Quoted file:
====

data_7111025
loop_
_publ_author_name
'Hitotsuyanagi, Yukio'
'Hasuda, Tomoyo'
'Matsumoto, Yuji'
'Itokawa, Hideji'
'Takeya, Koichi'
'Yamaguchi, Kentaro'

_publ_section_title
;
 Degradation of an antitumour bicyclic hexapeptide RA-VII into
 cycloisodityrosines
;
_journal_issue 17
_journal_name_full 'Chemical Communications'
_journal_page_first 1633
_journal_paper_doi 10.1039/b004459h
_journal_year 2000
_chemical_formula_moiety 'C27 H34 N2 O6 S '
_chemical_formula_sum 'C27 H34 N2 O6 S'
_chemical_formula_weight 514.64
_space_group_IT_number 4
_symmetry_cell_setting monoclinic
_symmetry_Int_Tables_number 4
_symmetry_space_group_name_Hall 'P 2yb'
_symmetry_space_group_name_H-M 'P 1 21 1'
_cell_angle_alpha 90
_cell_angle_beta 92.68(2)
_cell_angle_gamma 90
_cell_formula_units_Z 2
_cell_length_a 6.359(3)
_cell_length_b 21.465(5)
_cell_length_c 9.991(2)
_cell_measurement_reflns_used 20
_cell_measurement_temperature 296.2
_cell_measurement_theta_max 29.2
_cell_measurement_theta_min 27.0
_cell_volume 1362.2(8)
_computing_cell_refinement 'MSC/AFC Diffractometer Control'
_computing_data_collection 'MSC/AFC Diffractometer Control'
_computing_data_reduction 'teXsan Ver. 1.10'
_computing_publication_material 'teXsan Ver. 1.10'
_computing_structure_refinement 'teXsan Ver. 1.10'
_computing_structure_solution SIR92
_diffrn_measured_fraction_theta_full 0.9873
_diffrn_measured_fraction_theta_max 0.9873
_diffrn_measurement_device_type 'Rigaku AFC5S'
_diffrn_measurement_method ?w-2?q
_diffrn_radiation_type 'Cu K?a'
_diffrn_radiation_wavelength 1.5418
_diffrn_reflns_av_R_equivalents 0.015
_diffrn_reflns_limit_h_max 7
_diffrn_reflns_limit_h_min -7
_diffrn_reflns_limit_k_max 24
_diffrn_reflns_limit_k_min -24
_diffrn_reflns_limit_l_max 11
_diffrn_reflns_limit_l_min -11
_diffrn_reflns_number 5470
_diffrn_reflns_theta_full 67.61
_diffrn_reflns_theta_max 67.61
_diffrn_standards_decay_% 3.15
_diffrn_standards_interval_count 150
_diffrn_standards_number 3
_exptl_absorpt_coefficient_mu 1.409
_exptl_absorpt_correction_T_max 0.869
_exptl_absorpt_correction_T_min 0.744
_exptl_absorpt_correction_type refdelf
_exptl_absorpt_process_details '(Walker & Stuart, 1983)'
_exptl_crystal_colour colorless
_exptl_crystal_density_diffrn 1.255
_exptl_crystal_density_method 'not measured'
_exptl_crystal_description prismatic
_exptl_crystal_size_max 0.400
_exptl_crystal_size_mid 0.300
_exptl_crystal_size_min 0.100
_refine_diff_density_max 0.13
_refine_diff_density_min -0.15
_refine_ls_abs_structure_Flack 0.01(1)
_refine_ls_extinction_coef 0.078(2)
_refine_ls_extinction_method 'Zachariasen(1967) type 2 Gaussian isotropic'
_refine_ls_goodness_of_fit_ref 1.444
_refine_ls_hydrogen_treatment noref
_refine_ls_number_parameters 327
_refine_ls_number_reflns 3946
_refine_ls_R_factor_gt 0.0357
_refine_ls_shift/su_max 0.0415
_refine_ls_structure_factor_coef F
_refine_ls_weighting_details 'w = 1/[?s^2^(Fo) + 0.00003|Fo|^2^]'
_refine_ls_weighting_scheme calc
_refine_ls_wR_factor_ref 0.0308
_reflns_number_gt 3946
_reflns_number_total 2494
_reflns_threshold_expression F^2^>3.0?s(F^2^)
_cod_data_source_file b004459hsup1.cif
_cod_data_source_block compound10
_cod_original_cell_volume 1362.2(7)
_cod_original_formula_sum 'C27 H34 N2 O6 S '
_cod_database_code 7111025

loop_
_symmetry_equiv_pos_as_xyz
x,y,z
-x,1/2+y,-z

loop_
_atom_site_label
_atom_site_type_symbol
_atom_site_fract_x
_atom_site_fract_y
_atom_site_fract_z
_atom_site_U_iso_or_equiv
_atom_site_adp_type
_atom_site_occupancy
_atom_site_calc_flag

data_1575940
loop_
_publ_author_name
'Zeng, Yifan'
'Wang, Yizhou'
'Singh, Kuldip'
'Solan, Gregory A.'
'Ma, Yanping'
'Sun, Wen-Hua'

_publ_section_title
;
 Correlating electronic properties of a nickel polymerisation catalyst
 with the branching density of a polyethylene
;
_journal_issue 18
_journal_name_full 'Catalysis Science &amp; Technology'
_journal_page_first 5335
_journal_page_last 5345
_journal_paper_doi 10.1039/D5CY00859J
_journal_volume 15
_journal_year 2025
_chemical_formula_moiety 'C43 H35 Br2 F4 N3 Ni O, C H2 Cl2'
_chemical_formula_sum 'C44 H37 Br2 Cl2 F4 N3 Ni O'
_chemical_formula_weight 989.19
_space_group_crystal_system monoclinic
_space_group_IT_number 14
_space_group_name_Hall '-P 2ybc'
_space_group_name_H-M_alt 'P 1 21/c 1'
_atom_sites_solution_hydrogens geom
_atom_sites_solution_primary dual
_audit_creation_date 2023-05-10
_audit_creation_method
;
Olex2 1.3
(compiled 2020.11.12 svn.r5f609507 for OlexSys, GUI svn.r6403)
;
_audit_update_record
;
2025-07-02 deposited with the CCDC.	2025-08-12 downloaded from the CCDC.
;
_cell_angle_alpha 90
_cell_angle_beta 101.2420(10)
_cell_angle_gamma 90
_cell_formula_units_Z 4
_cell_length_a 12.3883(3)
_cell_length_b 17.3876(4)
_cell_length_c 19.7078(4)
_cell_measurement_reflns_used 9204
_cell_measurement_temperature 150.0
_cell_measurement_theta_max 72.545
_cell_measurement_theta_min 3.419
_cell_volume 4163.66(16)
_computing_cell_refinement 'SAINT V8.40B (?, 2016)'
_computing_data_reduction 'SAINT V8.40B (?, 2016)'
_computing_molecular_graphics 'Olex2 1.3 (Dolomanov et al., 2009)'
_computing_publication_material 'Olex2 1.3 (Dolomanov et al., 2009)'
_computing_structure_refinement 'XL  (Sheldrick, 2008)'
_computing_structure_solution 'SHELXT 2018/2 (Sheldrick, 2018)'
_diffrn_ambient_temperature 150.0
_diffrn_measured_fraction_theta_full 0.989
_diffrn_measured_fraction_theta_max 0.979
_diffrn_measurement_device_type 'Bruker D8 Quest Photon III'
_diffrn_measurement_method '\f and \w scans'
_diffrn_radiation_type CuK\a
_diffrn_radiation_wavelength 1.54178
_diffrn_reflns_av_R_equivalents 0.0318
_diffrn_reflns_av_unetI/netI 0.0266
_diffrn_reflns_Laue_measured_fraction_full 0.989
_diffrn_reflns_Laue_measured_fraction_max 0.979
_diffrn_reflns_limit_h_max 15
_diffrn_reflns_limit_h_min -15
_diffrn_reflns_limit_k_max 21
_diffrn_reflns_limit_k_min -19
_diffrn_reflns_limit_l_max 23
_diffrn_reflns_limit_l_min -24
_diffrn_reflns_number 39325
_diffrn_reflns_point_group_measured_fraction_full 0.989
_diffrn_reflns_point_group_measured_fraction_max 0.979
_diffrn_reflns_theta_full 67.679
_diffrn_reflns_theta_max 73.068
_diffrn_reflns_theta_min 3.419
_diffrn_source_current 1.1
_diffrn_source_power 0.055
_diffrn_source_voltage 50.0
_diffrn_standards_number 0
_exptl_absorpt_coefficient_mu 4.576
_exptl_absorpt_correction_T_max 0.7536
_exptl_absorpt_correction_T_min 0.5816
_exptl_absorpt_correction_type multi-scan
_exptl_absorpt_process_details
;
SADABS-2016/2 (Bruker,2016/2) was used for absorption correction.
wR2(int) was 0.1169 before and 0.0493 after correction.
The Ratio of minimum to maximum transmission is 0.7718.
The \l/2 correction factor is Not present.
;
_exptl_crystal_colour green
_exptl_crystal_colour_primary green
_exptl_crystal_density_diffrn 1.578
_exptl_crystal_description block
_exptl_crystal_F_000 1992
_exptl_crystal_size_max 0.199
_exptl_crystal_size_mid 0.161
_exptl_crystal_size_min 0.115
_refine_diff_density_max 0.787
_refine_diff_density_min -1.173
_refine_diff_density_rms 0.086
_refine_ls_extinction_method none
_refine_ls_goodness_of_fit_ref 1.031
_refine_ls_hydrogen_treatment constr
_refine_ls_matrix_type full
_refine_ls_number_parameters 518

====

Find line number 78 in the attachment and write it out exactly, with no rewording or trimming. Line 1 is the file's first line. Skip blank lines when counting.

_refine_diff_density_min -0.15